Manual Music is a label that pushes all types of forward-thinking electronic music. They are about music that evokes a feeling. You can hear that in the artists they feature. Ok, so true story – back in early 2019, I was working on a lot of music and said to myself, I would love to release on Manual Music. So I sent a few demos to the label and got a reply back. They liked the tracks and signed them. The tracks were Break Through and Allegory. From that point on, I would send Paul a ton of music. Paul is a fantastic guy, and he gets first dibs on a majority of my music. He opened the doors for me, and from where I come from, loyalty goes a long way. He has helped me develop as an artist and gives me honest feedback on my music.

Is there a side of yourself which you wish to explore more in your upcoming projects?

Yes, and that’s a deeper side of my sound. As music trends change, I’m caught in this middle ground that I’m trying to avoid: either being too underground for some or too commercial sounding for others. I’m learning to become confident in my sound and accepting that not everyone is going to like your music. This ideology helps me come up with new concepts when producing during these months.

What’s a piece of gear that gets used on every track? And what are some of your favourite studio tools?

So my two essentials that used all the time are Slate Digital and Soundtoys plugins. I process a lot of audio out of those plugins. I have a couple of hardware synths in my collection, and they get used, but the real MVPs are the analog modeling plugins that push the sound to another level.

When working on music is the dance floor always something that’s taken into consideration? Or does a certain vibe or flow sometimes transcend that?

I think of the dancefloor first then think of listeners. I want listeners to dance to my music, but then say, wow, this track is beautiful. I try to make my tracks DJ friendly and dancefloor-ready. As producers, we want DJs to play our track to the masses, but also with the changes in the industry, it’s easier for people to find music that fits a mood/vibe. I take these things into consideration when producing and arranging a track.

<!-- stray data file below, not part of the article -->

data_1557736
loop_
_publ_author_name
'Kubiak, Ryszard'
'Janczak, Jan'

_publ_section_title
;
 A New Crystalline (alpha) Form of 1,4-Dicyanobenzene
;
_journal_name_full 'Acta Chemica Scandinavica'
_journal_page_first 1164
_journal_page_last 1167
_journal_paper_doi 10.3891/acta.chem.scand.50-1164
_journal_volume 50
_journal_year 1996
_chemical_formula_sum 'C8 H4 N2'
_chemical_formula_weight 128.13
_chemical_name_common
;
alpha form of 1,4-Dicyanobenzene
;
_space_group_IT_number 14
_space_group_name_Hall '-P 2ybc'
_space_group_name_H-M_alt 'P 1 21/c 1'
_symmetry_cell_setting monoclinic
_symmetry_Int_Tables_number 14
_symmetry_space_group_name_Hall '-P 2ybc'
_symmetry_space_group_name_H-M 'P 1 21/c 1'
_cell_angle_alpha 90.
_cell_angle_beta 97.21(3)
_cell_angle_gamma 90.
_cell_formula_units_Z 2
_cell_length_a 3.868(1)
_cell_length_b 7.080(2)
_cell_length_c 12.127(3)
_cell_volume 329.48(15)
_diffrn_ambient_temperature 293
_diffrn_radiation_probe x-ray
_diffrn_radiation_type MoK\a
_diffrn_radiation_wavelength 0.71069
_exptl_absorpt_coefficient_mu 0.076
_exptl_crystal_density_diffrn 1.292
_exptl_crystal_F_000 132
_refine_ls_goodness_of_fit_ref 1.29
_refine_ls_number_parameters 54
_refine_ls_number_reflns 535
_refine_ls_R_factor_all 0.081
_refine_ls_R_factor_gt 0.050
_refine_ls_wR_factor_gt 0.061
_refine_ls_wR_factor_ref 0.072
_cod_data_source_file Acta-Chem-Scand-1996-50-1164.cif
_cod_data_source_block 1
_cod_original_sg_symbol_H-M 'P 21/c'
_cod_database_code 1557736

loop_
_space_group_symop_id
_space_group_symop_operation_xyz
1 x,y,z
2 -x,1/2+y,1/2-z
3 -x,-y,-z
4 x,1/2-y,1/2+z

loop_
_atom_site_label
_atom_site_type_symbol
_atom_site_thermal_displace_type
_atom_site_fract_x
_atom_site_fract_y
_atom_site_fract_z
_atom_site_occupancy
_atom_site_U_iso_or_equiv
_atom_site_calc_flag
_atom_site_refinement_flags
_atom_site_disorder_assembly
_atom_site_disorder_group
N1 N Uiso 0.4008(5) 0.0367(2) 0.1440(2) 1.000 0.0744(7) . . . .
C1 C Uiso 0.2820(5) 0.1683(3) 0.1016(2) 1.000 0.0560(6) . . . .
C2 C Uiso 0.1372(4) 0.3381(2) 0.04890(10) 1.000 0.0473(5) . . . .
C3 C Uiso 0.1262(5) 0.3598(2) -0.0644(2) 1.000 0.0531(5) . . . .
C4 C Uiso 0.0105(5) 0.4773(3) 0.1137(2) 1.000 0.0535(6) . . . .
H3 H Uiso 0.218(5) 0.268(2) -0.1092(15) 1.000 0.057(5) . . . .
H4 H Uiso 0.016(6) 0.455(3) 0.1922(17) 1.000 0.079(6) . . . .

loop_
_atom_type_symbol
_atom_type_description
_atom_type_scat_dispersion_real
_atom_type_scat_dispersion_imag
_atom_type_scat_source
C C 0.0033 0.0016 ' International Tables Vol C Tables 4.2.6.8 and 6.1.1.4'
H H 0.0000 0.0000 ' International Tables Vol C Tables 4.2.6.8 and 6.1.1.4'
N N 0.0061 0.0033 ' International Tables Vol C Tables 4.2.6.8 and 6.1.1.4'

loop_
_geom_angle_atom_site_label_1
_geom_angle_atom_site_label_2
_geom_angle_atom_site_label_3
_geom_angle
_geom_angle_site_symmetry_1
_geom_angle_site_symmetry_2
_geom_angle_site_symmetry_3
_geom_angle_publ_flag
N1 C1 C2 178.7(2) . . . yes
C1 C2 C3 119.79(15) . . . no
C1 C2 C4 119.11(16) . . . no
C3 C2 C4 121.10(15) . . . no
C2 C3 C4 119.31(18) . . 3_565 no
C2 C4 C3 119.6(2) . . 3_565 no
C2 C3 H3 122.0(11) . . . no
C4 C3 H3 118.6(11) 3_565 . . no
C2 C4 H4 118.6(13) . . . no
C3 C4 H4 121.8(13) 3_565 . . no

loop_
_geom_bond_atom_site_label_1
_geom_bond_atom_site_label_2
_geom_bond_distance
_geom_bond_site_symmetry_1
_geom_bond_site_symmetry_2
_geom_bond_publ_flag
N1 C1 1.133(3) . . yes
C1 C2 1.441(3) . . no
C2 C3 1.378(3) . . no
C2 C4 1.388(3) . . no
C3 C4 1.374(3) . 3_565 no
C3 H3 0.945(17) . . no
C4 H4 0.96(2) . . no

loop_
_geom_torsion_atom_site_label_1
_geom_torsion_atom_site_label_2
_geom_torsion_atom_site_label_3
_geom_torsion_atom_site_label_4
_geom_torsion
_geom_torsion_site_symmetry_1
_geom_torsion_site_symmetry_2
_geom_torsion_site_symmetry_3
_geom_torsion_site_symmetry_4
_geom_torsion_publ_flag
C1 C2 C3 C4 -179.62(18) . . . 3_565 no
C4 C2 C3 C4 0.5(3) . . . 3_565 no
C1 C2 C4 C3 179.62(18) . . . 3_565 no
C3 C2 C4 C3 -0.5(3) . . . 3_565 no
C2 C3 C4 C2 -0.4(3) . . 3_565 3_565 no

The industry and how fans discover new music has changed dramatically in the last 10 years or so. How do you discover new music nowadays?

I discover music via promo pools and by the charts. If a label catches my attention, I’ll scan through their catalog and see what I like. The same thing goes for artists I like, I’ll scan through their discography and see what stands out.

There are a lot of factors that affect the perception of an artist other than his music these days, social media for one, how much emphasis do you put on stuff like this? And what are your thoughts on the current state of the industry?

I’ve been a part of the music industry for 18 yrs. I’ve seen the good, the bad, and the ugly. Social media has a significant influence on bookings and how artists become relevant regardless of talent. This is why I let the music do it’s talking. In today’s market, a majority of artists have to be their own agent, manager, graphic artist, photographer, AV person, tour manager, audio engineer, etc… This requires a tremendous amount of effort, money, and time. I am fortunate to be able to dedicate time to produce, but the remaining time is used working and DJ’ing gigs. This leaves some of the social media lacking in some aspects. This is an area that needs improvement. Can anyone recommend a good PR team? lol

Is there a movie you would have loved to have produced the soundtrack for? And if so, why?

Never thought of that, to be honest. Hard question, pass on this one.

Current five favorite tracks?

Ioakim – Bring Me to Life

Qbical – Sunrise [Manual Music]

Ed Ed – Crescent Moon [Poesie Muzik]

Tom Peters – Novum [Studio Kreuzberg]

Modeplex – Fire [Steyoyoke]

Apart from music, what makes you happiest?

My kids and traveling the world.

What does the rest of 2020 hold for KAMADEV? Anything you can tell us about?

2020 is full of music releases. I can’t go too deep into the details, but I have several releases set and working on new material for Q4 2020 and Q1 2021. I will be attending ADE 2020 if all goes as planned, and looking forward to playing some events during that trip.

‘Beloved’ is out now on Manual Music, you can purchase the release here: https://bit.ly/2QSjNTv